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Race is the hot topic in New Orleans debate

The top seven candidates running for mayor of New Orleans took part in a nationally televised debate Monday night. NBC's Elizabeth Wilner analyzes the outcome.
/ Source: NBC News

At first glance, the mayoral debate seemed like any other -- a forum in which the challengers focused most of their attacks on the incumbent, who spent much of his allotted time defending his record and trying to turn the problems that have plagued his administration into a positive in the name of experience.

But Monday night's New Orleans mayoral debate also reflected the unprecedented circumstances of this election, first and foremost by being broadcast on national television, on MSNBC.

Viewers outside New Orleans may not have recognized any of the seven candidates who took part except for Democratic Mayor Ray Nagin, but they knew the images shown on the screen of the African-American crowds chanting "Help" outside the city's convention center, the broken levees, and neighborhoods flooded to the rooftops.

Co-moderators Chris Matthews of MSNBC and Norman Robinson of NBC affiliate WDSU grilled the candidates on their plans to rebuild the city and why Americans who don't live there -- such as, as Matthews suggested, a cabdriver in Detroit -- should provide them with financial support, hammering in that New Orleans is a national problem, not just a state or local problem.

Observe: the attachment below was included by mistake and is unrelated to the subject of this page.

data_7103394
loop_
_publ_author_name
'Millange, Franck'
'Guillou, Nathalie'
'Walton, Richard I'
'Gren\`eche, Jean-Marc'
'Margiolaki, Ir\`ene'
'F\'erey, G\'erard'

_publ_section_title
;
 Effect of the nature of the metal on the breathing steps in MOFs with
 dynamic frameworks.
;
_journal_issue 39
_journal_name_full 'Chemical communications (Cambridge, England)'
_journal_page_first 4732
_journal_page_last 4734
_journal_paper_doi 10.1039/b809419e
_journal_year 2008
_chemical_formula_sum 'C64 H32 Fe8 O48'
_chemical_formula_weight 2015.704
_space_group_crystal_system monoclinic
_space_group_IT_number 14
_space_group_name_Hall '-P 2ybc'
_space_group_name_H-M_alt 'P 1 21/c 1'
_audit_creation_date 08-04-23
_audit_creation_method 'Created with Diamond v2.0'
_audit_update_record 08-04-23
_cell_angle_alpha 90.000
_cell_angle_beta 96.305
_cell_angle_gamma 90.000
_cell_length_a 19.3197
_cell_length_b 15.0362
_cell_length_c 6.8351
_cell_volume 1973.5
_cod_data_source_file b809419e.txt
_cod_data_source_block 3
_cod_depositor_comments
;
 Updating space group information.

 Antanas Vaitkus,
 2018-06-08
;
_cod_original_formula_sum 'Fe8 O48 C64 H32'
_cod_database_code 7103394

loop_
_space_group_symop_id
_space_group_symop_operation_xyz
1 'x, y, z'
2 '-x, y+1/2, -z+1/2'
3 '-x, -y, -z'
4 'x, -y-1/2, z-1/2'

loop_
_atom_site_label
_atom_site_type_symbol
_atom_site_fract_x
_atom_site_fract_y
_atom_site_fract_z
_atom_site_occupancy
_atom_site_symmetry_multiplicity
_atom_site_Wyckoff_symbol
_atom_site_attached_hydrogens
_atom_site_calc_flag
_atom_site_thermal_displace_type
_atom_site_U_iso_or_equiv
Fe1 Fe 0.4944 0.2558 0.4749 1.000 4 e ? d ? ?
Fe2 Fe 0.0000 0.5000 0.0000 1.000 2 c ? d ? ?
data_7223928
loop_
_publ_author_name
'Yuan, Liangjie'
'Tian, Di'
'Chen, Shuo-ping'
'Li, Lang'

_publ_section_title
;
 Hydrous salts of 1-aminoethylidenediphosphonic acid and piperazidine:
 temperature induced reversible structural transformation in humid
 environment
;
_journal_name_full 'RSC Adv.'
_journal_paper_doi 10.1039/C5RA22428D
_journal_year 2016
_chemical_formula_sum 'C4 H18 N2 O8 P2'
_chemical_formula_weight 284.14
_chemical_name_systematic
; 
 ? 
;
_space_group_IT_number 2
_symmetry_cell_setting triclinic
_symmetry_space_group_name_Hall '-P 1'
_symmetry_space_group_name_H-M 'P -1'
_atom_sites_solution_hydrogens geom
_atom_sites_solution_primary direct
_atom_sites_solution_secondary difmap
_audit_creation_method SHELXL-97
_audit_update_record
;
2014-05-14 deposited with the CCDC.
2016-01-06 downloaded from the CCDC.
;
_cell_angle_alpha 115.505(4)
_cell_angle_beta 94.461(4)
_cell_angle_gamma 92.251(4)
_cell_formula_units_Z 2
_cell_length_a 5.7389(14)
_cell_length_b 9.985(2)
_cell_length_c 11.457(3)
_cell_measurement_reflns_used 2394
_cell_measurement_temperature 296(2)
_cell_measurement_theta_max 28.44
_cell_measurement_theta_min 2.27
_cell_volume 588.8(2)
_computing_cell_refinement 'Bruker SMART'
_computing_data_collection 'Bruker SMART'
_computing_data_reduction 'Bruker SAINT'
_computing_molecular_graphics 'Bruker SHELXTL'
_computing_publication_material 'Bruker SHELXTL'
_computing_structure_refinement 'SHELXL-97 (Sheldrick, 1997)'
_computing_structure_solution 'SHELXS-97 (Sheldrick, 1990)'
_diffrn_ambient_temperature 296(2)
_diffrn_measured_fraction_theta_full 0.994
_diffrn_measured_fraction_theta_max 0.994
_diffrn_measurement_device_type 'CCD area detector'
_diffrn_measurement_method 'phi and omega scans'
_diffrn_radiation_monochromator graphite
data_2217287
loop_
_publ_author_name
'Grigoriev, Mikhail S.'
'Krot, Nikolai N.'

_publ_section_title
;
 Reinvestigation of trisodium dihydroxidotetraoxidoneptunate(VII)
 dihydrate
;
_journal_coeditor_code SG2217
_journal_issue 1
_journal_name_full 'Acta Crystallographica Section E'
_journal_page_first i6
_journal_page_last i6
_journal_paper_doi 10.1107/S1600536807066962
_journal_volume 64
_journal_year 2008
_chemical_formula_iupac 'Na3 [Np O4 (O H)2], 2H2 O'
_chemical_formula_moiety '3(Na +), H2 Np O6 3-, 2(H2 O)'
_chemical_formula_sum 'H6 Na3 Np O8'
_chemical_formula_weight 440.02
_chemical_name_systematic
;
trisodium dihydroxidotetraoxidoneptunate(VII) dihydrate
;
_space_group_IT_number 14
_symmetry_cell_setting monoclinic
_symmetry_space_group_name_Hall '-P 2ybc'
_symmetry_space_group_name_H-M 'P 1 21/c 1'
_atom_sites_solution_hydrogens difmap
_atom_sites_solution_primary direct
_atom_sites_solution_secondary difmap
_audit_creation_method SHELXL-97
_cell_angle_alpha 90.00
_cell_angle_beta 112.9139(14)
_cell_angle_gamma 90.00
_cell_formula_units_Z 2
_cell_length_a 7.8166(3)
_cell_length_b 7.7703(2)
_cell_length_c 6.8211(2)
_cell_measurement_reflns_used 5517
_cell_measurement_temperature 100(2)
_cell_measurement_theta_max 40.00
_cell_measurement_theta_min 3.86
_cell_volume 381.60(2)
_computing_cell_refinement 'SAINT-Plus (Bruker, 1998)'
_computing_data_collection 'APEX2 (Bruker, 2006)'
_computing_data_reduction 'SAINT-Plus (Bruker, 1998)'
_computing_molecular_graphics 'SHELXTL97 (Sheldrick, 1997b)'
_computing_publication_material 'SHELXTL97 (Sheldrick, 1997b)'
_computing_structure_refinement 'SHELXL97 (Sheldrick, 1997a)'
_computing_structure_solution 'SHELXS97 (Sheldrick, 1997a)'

Among the seven candidates who took part were the three leading contenders for the job: Nagin, Lt. Gov. Mitch Landrieu (D), and businessman Ron Forman (D), head of the city's popular zoo and aquarium.

After the primary ballots are counted on Saturday night, two of these three are expected to advance to a runoff scheduled for May 20.

The candidates have participated in several forums by now, including in other cities where large numbers of Hurricane Katrina evacuees have settled, but this was the first debate that displaced residents around the country were able to see live.

Notable omissions
Amidst all the talking, there were some notable omissions: former FEMA administrator Michael Brown's name never came up, and when asked to name a mayor he most admired, Landrieu declined to name his own father, the last white mayor of the city. Landrieu also declined to defend his father when another candidate criticized him. And no candidate mentioned Nagin as the mayor he or she most admired, which Nagin dismissed by saying his story is not yet finished.

Asked whether or not they approve of President Bush's overall performance, the two Republicans in the field and Forman, a former Republican, said they approve; the other four said they disapprove.

But the horse race of this election has always been about, well, race, and the topic came up repeatedly during the hour in discussions about looters, "pimps" and "welfare queen," about what happened at the convention center, and about Nagin's controversial "chocolate city" remark.

Beyond the campaign discourse, while the voters weigh the candidates' backgrounds and their proposals to rebuild the city, the campaign operatives and political handicappers are focusing on who can put together the winning -- and second-placing -- combination of white and African-American votes.

Based on conversations with some of these aides and analysts, the general view of the contest among the three lead contenders is that Nagin is the most dependent on the African-American vote, Landrieu's tally is expected to include the next largest percentage, and Forman's tally the smallest. Conversely, Forman's vote count is expected to include roughly the biggest percentage of whites, Landrieu's the next largest, and Nagin's the least.